Dracula orchids tempt flies by masquerading as mushrooms. Goblin spiders lurk unseen in the world’s leaf litter. The natural world is often just as haunting as the macabre costumes worn on city streets, as highlighted by two studies published this year by curators in the Division of Invertebrate Zoology at the American Museum of Natural History, David Grimaldi and Norman Platnick.
According to Grimaldi and colleagues, fruit flies (Drosophilidae) of the genus Zygothrica typically swarm on mushrooms and other rain forest fungi. But one group of orchids in the American tropics takes advantage of their preferences, duping the hapless flies into pollinating them with the scent and appearance of mushrooms. These orchids are from the genus Dracula, named so to keep the spirit of a former name, Masdevallia, when it was realized that there were separate orchid groups.
“Over 200 years ago, botanists on major Spanish expeditions to Peru named a new orchid Masdevallia because of the flower’s similarity to monsterly creatures like dragons and bats,” says Lorena Endara of the University of Florida in Gainesville. “Carlyle Luer, who later segregated Dracula from Masdevallia, sees these orchids as little bats flying in the forest since the flower faces down and the triangular sepals and the long sepaline tails display parallel to the ground.”
“Some of the flies attracted to Dracula are new species, and I am presently working on descriptions of them,” says Grimaldi. “I wanted to call this paper ‘Dracula as Lord of the Flies,’ but my co-authors convinced me to use the title ‘Lord of the Flies: Pollination of Dracula orchids.'”
The paper, published in the orchid journal Lankesteriana, presents over 700 hours of observational data on flowers in Ecuadorian cloud forest where fruit flies were seen mating in (and hence pollinating) Dracula orchids. In addition to Endara and Grimaldi, Bitty Roy of the University of Oregon authored the paper; the research was funded by the National Science Foundation, the National Geographic Society, and other institutions.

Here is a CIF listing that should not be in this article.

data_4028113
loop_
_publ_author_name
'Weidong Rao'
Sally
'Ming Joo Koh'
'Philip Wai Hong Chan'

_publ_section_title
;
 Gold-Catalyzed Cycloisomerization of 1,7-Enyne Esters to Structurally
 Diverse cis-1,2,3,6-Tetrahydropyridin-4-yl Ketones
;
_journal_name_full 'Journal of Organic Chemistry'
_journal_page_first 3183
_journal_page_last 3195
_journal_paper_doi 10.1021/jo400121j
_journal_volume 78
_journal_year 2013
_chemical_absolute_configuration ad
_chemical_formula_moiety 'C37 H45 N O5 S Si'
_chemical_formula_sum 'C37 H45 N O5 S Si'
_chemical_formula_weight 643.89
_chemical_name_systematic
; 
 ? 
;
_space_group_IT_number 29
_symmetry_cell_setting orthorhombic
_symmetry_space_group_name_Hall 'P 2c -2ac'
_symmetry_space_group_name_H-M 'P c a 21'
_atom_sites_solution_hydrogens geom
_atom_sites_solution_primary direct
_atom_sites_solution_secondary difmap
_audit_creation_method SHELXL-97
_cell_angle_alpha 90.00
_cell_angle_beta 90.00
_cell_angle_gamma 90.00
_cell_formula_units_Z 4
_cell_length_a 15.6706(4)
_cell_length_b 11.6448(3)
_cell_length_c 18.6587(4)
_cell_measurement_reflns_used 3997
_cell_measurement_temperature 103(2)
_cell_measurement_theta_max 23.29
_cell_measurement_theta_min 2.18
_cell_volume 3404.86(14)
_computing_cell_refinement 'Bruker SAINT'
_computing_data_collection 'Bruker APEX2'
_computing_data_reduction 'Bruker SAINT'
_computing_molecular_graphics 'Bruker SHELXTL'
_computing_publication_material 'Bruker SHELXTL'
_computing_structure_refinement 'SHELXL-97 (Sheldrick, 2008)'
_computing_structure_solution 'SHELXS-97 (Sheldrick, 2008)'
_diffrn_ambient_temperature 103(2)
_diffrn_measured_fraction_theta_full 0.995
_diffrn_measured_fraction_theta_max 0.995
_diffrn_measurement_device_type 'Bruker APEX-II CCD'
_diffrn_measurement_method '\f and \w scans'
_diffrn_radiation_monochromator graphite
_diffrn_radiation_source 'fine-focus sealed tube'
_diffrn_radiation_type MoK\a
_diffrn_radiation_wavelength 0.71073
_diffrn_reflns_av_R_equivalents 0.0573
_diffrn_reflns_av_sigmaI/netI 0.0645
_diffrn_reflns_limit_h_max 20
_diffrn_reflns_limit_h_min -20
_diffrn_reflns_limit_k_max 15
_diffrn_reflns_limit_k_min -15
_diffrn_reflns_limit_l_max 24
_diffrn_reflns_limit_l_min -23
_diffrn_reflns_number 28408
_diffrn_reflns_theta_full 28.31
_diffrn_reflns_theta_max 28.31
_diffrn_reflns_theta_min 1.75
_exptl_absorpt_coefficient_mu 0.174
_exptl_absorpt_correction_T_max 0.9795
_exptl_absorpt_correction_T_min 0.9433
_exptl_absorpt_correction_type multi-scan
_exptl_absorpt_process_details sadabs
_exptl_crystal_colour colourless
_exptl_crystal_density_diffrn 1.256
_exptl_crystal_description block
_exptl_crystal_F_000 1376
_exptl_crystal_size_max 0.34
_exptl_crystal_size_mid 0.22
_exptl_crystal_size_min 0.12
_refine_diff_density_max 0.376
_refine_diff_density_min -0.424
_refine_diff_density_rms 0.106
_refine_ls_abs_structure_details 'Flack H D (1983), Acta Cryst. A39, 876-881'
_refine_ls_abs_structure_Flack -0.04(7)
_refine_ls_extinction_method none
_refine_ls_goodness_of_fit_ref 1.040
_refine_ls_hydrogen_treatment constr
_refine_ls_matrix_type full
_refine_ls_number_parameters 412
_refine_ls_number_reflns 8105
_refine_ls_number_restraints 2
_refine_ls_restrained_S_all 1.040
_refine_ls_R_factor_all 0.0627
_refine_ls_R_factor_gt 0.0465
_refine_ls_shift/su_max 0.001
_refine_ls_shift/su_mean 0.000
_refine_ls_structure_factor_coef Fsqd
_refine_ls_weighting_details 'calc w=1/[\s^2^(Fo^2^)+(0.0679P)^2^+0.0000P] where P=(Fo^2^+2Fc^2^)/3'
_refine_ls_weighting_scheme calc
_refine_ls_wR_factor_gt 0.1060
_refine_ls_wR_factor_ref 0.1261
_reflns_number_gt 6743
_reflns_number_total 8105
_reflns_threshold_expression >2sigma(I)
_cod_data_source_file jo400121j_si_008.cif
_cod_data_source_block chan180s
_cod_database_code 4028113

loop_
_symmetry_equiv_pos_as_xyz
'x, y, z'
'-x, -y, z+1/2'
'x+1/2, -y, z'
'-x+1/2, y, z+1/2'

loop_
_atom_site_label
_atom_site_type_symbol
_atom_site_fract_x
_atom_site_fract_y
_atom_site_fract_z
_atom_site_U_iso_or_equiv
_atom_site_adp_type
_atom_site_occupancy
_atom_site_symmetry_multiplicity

Over the past three years, Platnick and colleagues have named or redefined the taxonomy of hundreds of new species of goblin spiders — an often overlooked group named for their unusual appearance and secretive habits. Goblin spiders (members of the family Oonopidae) are extremely small: the largest is 3 millimeters in size, and most are under 2 millimeters.
“Goblins are probably the most poorly known group of spiders,” says Platnick. “Their small size has made them difficult to study, but scanning electron microscopy and recent advances in digital imaging are allowing us to examine their structures in much more detail than was previously possible.”
A recently published Bulletin of the American Museum of Natural History unravels the previous taxonomy of the genus Stenoonops, a group of spineless goblin spiders that have a soft abdomen and muddy-orange carapace. Fourteen of the 19 species moved to new genera (in fact, six different genera). But because 17 new species from the Caribbean were described as Stenoonops, the genus increased in numbers and now has 23 species. Two other genera are given new species as well: Longoonops and Australoonops gain five species combined.
“It isn’t surprising that there are so many undescribed goblin spiders,” says Platnick. “When we began the global inventory of the Oonopidae, there were only about 500 species known, a number we thought represented about 20 percent of the actual biodiversity in this group. There are a lot of species that have small ranges — the perfect group for giving us hints about the biogeographic histories of the areas they occupy, as well as for conservation, by showing us what areas are most in need of protection against habitat destruction.”
In addition to Platnick, Nadine Dupérré is an author of this paper. The research was funded by the National Science Foundation and the American Museum of Natural History.